Living on the edge
At the stroke of lunch, there were suggestions from the stands that Keith Fredrick, the curator at the Antigua Recreation Ground, had spiked the pitch with a sprinkling of Cavalier rum. At the end of the day, though, after India ended on a jittery 235 for 9, they would probably reflect more on their cavalier strokeplay, having squandered a chance to stamp their authority on the series.
It was West Indies' day from the word go. They lost the toss but Brian Lara revealed that he would have fielded anyway. They watched batsman after batsman get his eye in but managed to remove all before any serious damage was inflicted. Corey Collymore and Dwayne Bravo tormented with their diligence - one cut it at will, the other kept popping up with a wicket-taking delivery.
The day began with India choosing a three-pronged pace attack with a combined experience of four Tests, thereby leaving out a bowler who had claimed a hat-trick just four Tests back. At the end of the day, Ravi Sawant, the team manager, stated that Irfan Pathan and Harbhajan Singh were "rested", and not dropped. It implied that India were following a rotation policy in Tests as well. Whether adopting it in the first Test of a crucial series was shrewd or plain daft remains to be seen.
Some corporate might rue on having a logo on the outside edge of the bats; India's batsmen kept using it to get out. Six batsmen were caught behind the wicket off the outside edge, one was dropped, one was dismissed when the ball found the inside edge and deflected onto the stumps, the other offered a catch of a top edge. Only Yuvraj Singh stood out - choosing to get bowled instead of following the herd. Poor Lara and Denesh Ramdin had not a moment to relax with such furious edging. Shivnarine Chanderpaul tried and ended up dropping a dolly.
Yet, edges don't just arrive; they need bowlers like Collymore to find them. Until he came on to bowl, Virender Sehwag was acting as if this was the sixth game of the one-day series. The first four balls he faced produced ten; in the fifth over of the game he unleashed three brutal fours. India's fifty came up in the tenth over. A century before drinks was well on the cards.
Enter Collymore, Sehwag unsure whether to go forward or back, pushed hard, edged and was taken. He'd snapped up a wicket off his very first ball, and went on to produce cutter after cutter through the day. Added to that was his economy - nine runs off his first six overs, six off his next five, and 12 off his last six. For company he had Bravo, who showed that his 6 for 55 against Australia was no fluke. Twenty overs, nine maidens and four wickets sums up the stranglehold he established. Bowling a teasing line just outside off, and shaping the ball away, he lured the batsmen into trying something silly. Being a batsman, he would know - it's tough to restrain yourself when offered the bait.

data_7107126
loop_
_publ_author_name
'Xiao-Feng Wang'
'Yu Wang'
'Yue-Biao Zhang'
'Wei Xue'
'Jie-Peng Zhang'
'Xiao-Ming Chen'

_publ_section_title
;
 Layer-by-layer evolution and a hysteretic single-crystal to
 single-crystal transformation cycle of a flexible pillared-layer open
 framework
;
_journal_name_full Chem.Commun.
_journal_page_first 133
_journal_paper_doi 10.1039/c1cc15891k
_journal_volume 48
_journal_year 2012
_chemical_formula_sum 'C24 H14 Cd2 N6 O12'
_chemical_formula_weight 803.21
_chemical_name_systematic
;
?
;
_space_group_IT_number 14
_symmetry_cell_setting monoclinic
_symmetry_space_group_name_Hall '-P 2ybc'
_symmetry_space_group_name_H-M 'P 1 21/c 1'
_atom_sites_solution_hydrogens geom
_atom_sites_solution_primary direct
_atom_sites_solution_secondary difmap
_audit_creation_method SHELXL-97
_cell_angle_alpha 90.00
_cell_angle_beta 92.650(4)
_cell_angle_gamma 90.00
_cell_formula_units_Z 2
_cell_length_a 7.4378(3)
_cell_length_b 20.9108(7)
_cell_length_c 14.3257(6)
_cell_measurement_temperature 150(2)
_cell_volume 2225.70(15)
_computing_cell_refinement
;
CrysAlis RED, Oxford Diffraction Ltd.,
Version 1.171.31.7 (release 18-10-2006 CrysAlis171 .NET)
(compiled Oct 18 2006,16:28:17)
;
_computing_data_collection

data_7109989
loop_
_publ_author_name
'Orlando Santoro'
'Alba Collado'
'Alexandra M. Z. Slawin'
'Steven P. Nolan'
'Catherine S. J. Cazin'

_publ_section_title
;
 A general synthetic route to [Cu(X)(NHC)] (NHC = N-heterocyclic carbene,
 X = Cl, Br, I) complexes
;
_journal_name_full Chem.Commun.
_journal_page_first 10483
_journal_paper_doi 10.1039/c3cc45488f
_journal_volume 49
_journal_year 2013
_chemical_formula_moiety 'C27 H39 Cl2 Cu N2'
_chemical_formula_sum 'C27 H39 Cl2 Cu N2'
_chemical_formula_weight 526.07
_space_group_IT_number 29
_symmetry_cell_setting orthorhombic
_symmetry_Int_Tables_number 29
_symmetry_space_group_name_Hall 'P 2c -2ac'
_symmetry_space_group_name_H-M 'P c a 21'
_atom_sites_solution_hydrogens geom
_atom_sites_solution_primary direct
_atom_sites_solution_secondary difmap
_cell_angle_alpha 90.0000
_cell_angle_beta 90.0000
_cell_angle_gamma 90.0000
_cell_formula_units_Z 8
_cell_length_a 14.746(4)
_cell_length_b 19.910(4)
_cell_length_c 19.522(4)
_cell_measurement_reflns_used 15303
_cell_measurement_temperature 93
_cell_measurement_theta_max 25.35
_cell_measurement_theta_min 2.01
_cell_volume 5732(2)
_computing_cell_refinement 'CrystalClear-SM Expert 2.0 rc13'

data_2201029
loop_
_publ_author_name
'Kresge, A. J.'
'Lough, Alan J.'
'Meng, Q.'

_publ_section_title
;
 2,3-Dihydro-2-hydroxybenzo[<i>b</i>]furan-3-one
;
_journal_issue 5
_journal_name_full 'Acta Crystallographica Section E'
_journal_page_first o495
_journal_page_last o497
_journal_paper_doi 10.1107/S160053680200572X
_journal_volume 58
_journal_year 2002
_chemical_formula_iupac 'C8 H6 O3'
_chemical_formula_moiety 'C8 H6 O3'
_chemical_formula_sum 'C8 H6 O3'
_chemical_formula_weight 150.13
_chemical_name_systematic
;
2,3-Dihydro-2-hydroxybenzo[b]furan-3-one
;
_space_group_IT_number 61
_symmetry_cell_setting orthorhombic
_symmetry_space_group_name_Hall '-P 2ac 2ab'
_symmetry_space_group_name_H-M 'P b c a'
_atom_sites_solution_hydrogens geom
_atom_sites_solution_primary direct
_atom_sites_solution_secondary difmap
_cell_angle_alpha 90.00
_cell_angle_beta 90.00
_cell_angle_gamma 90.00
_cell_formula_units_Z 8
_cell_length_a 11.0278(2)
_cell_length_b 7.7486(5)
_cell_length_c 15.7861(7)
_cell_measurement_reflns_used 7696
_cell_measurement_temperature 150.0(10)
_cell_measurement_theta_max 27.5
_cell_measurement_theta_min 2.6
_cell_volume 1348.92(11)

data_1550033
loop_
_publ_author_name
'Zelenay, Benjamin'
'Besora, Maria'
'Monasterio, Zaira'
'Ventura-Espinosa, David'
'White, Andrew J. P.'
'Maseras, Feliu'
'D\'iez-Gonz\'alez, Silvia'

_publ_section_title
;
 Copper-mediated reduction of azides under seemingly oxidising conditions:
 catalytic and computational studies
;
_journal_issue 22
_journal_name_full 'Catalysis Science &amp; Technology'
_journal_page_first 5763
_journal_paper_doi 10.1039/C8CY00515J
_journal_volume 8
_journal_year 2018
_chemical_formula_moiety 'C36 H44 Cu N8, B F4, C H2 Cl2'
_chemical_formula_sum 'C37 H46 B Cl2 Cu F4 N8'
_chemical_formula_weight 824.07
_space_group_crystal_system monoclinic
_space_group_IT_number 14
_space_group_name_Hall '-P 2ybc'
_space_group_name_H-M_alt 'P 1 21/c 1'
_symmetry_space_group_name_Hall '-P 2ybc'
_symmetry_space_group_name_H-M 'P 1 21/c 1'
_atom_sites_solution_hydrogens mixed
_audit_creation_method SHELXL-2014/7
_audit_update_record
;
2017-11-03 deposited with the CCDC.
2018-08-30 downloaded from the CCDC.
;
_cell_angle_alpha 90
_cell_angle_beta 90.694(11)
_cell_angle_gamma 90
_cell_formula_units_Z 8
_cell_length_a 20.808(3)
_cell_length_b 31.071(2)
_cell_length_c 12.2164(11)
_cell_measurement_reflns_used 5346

Dravid felt the full effect of the Bravo-Collymore combine. He reached 48 off 151 balls, swimming against the tide and actually knuckling down to play a grafting knock. Until then, he'd waited for the loose ball - which Ian Bradshaw and Dave Mohammed obliged with occasionally - and managed to keep the scoreboard ticking along. Yet, for the next 21 balls he was put in a cage, not getting even an inch to manoeuvre. Off his 173rd ball, he committed an error, helping a Collymore away-cutter straight into Lara's hands at second slip. Unfortunately for him, Simon Taufel committed an error himself, failing to spot Collymore over-stepping by nearly six centimetres.
It took some carefree hitting from Anil Kumble and Sreesanth to take India to 235 and Lara felt it was 35 runs too many - "It's a 200 wicket". Whether that was practical analysis or plain kiddology will be known tomorrow. West Indies, though, hold the aces; India need to show that they have the bowling firepower to make amends for their atrocious batting.
Siddhartha Vaidyanathan is staff writer of Cricinfo